'Who Is Cletis Tout?'

Crime, Law and JusticeJails and PrisonsCrimeEntertainmentChristian SlaterRuPaulPortia de Rossi

The answer to "Who Is Cletis Tout?" lies in a gem of a romantic crime comedy that turns out to be clever, amusing and unpredictable.

Writer-director Chris Ver Wiel, in only his second feature, has some fresh ideas and knows just what to do with an ensemble cast headed by Christian Slater, with Tim Allen, Richard Dreyfuss, RuPaul, Billy Connolly and "Ally McBeal's" Portia de Rossi. The film has an inviting mellow look, having been shot in an unnamed Toronto amid fine old buildings for a deliberately retro feeling.

Escaped con Trevor Finch (Slater) has just checked into a comfortable old hotel when he finds Allen's Critical Jim pointing a gun at him. Jim is a hit man hired to eliminate one Cletis Tout, whose identity Finch has assumed. Jim is not your everyday coldblooded killer-for-hire. They don't call him Critical for nothing, as he is an impassioned, discriminating movie buff who loves the good stories the great old movies told. Because good stories have grown scarce on the screen, Jim is keen to hear Finch's. Quick on his feet, Finch says: "It's got it all. A jewel heist, a prison break, a girl." Finch is not exaggerating: His tale is tall, funny and confounding, and shouldn't be given away here; let's just say the plot is deliciously convoluted. All that's necessary to know is that Finch and Dreyfuss' Micah have become pals in prison, and the idea is that once they break out, Micah will retrieve loot he concealed before being caught.

All of Ver Wiel's developments are clever: how Micah pulled off the caper in the first place and how Finch intends to retrieve the goods once complications inevitably escalate are funny, inspired sequences.

In the meantime, mutual attraction blossoms between Finch and Micah's daughter Tess--and Critical Jim becomes more concerned that life imitates art. At every turn, Ver Wiel, who has been a stand-up comic and an actor, knows what he's doing. When Finch begins to spin his story, reaching back in time, Critical Jim exclaims, "Ah, the flashback! Much maligned, often misunderstood!"--and goes on to cite Billy Wilder's "Double Indemnity" as the perfect example of its use.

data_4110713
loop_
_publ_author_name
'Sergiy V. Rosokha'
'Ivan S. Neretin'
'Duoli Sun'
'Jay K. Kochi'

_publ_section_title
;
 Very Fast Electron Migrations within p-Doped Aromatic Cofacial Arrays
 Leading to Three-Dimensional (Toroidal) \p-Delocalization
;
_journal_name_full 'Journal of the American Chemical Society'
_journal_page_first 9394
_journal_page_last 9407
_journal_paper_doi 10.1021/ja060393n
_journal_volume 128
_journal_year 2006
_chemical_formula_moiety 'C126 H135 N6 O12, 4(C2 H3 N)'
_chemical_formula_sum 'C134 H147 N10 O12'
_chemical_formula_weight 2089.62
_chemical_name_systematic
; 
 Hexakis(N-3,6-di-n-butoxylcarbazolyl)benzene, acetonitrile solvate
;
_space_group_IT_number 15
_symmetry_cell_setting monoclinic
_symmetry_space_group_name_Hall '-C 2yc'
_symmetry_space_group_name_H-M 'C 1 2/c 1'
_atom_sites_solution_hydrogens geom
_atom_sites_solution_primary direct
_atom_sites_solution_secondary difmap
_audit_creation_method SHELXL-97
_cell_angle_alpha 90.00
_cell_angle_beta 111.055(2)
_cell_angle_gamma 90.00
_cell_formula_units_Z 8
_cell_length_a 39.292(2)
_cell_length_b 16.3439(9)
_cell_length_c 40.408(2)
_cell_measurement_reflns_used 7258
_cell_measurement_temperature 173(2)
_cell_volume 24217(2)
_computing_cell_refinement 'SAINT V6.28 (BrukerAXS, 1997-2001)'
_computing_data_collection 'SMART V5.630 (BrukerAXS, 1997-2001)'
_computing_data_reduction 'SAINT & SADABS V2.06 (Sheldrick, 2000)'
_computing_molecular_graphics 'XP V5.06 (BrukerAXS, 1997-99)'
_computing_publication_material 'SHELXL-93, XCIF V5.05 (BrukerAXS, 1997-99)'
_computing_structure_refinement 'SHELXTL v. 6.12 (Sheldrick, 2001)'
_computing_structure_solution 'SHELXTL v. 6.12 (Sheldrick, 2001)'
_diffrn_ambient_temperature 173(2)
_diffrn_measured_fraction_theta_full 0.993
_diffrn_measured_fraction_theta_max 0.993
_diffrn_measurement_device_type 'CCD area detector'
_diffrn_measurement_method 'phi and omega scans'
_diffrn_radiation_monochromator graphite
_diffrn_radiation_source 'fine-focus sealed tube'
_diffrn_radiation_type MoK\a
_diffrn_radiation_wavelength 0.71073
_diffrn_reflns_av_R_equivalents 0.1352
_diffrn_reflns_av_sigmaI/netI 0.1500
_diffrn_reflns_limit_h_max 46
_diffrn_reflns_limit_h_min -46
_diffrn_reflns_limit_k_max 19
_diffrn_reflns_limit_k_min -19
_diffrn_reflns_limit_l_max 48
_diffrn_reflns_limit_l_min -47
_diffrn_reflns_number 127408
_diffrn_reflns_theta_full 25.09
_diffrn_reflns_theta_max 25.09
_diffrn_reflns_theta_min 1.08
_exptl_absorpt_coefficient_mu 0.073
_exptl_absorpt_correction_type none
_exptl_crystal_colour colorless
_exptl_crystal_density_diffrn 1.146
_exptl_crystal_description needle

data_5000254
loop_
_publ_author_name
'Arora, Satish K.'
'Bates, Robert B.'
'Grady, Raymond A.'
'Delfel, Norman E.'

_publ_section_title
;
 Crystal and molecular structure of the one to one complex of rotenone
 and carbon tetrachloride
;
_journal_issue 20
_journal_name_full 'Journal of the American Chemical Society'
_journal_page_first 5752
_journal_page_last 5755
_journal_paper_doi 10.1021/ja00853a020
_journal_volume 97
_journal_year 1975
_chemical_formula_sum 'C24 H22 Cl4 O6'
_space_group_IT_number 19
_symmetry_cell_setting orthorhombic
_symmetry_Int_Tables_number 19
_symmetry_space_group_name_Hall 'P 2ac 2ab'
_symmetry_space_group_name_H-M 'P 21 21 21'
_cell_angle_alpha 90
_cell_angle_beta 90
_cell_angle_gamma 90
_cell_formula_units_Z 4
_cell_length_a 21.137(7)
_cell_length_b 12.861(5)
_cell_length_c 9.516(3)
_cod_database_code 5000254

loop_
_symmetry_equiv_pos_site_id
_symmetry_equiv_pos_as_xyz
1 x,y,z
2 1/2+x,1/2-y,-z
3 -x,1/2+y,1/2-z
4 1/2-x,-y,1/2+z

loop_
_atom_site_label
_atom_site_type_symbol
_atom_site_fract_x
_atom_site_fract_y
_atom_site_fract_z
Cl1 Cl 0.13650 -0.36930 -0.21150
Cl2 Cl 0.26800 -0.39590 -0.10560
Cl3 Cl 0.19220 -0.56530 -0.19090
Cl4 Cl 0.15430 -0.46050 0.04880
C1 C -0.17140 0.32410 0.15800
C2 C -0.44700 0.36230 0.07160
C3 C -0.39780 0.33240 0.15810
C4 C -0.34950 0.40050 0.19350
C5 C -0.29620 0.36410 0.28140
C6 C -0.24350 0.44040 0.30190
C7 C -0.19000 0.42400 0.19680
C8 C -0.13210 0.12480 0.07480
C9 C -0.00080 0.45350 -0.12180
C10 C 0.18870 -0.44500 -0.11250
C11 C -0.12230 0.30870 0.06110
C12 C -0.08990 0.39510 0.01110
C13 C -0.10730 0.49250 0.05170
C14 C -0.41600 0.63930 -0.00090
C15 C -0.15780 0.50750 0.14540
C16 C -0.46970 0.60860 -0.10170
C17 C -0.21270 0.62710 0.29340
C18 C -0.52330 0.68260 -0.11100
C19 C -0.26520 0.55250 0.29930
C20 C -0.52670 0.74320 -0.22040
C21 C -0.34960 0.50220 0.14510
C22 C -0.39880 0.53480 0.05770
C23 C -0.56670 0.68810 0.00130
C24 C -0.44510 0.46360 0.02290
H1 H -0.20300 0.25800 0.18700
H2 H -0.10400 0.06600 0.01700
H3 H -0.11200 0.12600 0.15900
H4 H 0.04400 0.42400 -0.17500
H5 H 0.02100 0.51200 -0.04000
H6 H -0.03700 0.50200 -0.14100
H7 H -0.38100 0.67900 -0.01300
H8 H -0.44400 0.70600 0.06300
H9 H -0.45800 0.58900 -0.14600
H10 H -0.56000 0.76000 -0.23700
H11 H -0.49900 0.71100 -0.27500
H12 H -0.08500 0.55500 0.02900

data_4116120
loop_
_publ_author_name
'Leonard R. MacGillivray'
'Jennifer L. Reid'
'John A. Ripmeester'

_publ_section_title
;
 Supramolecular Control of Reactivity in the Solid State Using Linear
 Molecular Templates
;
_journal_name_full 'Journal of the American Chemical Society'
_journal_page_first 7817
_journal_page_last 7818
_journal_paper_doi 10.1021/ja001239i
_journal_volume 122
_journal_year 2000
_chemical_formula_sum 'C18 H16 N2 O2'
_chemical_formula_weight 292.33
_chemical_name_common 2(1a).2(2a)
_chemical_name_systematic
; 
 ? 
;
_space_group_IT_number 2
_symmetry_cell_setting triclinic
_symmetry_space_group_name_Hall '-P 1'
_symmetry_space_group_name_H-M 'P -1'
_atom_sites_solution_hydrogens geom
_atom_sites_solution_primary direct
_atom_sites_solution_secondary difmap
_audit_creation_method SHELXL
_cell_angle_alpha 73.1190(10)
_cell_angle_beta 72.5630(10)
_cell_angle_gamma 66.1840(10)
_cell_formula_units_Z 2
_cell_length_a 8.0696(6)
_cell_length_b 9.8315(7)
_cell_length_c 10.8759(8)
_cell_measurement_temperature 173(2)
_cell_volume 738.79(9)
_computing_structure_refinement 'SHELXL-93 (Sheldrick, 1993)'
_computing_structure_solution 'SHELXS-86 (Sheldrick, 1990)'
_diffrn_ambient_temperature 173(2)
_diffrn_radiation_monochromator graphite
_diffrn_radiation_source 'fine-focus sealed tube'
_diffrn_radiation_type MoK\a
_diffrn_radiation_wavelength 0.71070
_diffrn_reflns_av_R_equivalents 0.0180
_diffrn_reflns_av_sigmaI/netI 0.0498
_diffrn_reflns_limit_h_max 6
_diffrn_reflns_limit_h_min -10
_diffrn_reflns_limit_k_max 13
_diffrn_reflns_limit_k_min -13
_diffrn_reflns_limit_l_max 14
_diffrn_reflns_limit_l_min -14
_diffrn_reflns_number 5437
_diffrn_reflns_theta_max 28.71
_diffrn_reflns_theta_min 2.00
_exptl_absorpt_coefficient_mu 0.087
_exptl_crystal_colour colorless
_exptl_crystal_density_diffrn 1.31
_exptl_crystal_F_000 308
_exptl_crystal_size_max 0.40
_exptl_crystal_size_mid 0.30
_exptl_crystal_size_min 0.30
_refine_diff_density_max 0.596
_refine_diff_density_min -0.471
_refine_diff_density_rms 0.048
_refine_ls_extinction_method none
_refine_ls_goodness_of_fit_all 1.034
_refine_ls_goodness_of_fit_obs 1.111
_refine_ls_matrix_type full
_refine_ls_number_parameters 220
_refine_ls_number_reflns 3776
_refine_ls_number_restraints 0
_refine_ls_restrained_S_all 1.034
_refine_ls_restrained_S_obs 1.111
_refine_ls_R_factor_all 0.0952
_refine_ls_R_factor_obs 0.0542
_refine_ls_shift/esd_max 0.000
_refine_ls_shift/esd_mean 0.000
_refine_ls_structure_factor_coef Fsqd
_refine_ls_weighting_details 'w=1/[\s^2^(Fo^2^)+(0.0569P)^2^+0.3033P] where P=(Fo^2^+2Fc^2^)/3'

Ver Wiel himself is no slouch at the flashback. When he's building action, furthering plot and cutting back to Critical Jim and Finch in that hotel room, their dialogue is always witty. At the right moment, the story takes off with no looking back.

It's hard to imagine anyone in the cast not having a good time; the high spirits are contagious yet the portrayals are free of winks and nudges. Connolly is hilarious as a free-spirited, corrupt coroner and RuPaul is reliably outrageous as the real Tout's nosey, insinuating neighbor. Randy Edelman's score is rightly romantic, and director of photography Jerzy Zielinski's camerawork casts a warm glow over everything. "Who Is Cletis Tout?" is crisply contemporary in its sensibility while offering a deft tip of the hat to beloved genres--the heist, the prison breakout thriller, the gangster picture and screwball comedy.

After "Who Is Cletis Tout?," no one should have to ask, "Who is Chris Ver Wiel?"

*

MPAA rating: R, for language, some violence and sexuality. Times guidelines: Some of the jokes are too adult for youngsters and some of the brief violence too intense.

'Who Is Cletis Tout?'

Christian Slater ... Trevor Finch

Tim Allen ... Critical Jim

Richard Dreyfuss ... Micah

Portia de Rossi ... Tess

Billy Connolly ... Dr. Savian

RuPaul ... Ginger Markum

A Paramount Classics release of a Fireworks Pictures and Peter Hoffman presentation of a Fireworks Entertainment/Itasca Pictures production. Writer-director Chris Ver Wiel. Producers Jay Firestone, Adam Haight, Matt Grimaldi, Robert Snukal, Dan Grodnik. Executive producer Daniel Diamond. Cinematographer Jerzy Zielinski. Editor Roger Bondelli. Music Randy Edelman. Costumes Betsy Cox. Production designer Charles Rosen. Art director Peter Emmink. Key set decorator Michael McShane. Running time: 1 hour, 33 minutes.

Copyright © 2014, Los Angeles Times
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